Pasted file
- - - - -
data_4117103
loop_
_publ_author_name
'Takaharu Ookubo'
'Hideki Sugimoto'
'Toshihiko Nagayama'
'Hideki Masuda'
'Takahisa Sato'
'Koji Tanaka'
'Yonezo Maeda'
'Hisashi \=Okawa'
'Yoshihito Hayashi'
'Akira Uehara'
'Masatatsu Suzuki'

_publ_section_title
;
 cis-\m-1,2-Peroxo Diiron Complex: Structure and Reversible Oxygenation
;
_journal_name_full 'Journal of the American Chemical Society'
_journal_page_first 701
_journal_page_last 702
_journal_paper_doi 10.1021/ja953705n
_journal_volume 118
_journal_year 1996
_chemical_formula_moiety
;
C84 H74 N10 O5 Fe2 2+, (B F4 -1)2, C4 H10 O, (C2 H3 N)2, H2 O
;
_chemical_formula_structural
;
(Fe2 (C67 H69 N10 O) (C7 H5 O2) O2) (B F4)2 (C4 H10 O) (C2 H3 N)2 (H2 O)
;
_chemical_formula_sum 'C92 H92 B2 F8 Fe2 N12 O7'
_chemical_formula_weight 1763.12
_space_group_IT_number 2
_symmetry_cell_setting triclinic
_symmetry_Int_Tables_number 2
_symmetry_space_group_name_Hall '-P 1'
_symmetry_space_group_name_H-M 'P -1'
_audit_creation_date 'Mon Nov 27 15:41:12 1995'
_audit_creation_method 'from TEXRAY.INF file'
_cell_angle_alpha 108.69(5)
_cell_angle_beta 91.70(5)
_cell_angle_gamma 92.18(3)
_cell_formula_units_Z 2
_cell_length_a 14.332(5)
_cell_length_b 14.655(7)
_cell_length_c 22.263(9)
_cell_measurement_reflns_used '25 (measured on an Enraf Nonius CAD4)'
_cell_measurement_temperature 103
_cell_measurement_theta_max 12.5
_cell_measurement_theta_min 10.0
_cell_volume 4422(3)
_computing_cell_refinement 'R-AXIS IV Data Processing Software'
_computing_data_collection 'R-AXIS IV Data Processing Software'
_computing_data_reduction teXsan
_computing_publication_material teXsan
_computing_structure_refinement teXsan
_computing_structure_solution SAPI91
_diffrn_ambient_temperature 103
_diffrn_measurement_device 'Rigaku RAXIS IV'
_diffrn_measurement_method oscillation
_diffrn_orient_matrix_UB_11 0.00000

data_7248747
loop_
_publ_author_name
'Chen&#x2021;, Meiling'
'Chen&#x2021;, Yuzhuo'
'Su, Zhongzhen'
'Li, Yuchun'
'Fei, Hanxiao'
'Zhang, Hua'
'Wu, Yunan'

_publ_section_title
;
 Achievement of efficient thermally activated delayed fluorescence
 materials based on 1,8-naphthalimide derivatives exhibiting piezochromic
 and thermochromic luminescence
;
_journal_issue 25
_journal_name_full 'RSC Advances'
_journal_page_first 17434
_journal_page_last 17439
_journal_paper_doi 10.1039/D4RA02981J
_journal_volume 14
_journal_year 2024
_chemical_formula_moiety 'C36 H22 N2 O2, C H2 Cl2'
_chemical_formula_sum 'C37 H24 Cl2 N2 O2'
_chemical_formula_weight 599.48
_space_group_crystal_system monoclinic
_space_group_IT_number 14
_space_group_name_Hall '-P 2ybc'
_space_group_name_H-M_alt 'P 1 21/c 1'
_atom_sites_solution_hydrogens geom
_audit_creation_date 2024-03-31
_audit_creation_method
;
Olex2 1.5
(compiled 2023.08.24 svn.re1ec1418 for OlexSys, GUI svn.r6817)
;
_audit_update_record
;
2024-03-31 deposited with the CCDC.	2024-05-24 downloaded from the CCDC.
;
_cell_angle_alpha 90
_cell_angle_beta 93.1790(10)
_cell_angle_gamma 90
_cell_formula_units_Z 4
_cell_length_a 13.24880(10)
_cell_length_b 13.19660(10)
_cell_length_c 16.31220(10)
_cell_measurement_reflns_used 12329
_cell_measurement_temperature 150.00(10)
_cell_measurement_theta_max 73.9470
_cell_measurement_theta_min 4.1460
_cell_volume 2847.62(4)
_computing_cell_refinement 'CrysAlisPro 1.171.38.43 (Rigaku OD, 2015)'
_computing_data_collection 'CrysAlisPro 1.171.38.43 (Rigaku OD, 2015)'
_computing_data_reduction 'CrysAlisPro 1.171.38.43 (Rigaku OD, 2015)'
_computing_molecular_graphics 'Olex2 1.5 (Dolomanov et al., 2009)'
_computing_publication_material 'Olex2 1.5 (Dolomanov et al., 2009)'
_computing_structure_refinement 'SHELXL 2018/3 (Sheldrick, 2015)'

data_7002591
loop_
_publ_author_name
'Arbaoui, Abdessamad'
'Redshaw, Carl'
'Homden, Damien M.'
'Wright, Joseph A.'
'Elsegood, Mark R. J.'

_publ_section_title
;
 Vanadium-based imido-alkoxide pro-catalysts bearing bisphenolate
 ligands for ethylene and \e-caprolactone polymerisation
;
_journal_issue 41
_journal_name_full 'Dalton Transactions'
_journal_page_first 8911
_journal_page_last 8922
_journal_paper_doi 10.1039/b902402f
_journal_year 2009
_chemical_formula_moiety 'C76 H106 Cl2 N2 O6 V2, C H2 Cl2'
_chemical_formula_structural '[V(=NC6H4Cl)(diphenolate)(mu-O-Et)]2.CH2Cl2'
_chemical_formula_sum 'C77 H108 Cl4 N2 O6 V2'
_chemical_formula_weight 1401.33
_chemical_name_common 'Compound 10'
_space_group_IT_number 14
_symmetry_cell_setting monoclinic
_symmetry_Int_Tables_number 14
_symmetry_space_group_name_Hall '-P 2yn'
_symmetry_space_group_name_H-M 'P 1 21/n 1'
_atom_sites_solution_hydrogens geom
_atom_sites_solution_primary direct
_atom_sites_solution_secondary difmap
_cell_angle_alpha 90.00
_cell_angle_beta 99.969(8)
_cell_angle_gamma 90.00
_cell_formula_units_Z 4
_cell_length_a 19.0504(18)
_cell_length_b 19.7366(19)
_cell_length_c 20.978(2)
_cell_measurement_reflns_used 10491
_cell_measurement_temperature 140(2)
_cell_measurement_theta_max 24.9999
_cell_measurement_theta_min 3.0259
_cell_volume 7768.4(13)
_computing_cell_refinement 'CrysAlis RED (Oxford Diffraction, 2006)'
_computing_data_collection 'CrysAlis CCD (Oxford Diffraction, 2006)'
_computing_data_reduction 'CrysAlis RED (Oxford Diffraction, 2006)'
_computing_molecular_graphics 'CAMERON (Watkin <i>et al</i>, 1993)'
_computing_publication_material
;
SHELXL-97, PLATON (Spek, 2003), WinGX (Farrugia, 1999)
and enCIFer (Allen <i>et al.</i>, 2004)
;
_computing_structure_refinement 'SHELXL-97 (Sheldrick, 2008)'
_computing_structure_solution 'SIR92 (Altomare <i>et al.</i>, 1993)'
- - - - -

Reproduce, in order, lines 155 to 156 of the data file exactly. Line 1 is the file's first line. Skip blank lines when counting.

_cell_angle_alpha 90.00
_cell_angle_beta 99.969(8)